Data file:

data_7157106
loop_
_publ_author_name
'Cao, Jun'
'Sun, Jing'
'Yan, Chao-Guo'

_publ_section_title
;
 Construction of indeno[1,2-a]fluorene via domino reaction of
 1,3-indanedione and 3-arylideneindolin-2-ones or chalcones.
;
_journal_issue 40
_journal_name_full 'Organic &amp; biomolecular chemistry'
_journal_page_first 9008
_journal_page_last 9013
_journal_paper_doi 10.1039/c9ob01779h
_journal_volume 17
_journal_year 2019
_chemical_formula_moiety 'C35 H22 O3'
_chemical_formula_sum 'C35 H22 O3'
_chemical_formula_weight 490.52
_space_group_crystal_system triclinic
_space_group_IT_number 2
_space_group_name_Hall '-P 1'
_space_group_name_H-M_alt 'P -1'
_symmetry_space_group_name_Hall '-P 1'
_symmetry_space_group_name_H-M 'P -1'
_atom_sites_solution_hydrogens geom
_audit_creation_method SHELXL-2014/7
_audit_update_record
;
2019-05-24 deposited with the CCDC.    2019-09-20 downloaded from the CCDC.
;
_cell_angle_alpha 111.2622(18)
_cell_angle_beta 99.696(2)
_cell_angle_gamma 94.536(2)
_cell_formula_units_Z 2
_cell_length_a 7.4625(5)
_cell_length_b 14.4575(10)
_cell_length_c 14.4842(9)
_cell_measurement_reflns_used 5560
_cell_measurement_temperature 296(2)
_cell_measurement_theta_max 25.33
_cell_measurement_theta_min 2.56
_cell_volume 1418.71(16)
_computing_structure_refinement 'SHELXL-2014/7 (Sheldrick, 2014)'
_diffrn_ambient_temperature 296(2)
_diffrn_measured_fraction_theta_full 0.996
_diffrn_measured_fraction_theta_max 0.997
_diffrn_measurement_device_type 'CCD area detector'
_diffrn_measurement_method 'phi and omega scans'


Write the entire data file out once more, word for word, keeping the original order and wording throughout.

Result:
data_7157106
loop_
_publ_author_name
'Cao, Jun'
'Sun, Jing'
'Yan, Chao-Guo'

_publ_section_title
;
 Construction of indeno[1,2-a]fluorene via domino reaction of
 1,3-indanedione and 3-arylideneindolin-2-ones or chalcones.
;
_journal_issue 40
_journal_name_full 'Organic &amp; biomolecular chemistry'
_journal_page_first 9008
_journal_page_last 9013
_journal_paper_doi 10.1039/c9ob01779h
_journal_volume 17
_journal_year 2019
_chemical_formula_moiety 'C35 H22 O3'
_chemical_formula_sum 'C35 H22 O3'
_chemical_formula_weight 490.52
_space_group_crystal_system triclinic
_space_group_IT_number 2
_space_group_name_Hall '-P 1'
_space_group_name_H-M_alt 'P -1'
_symmetry_space_group_name_Hall '-P 1'
_symmetry_space_group_name_H-M 'P -1'
_atom_sites_solution_hydrogens geom
_audit_creation_method SHELXL-2014/7
_audit_update_record
;
2019-05-24 deposited with the CCDC.    2019-09-20 downloaded from the CCDC.
;
_cell_angle_alpha 111.2622(18)
_cell_angle_beta 99.696(2)
_cell_angle_gamma 94.536(2)
_cell_formula_units_Z 2
_cell_length_a 7.4625(5)
_cell_length_b 14.4575(10)
_cell_length_c 14.4842(9)
_cell_measurement_reflns_used 5560
_cell_measurement_temperature 296(2)
_cell_measurement_theta_max 25.33
_cell_measurement_theta_min 2.56
_cell_volume 1418.71(16)
_computing_structure_refinement 'SHELXL-2014/7 (Sheldrick, 2014)'
_diffrn_ambient_temperature 296(2)
_diffrn_measured_fraction_theta_full 0.996
_diffrn_measured_fraction_theta_max 0.997
_diffrn_measurement_device_type 'CCD area detector'
_diffrn_measurement_method 'phi and omega scans'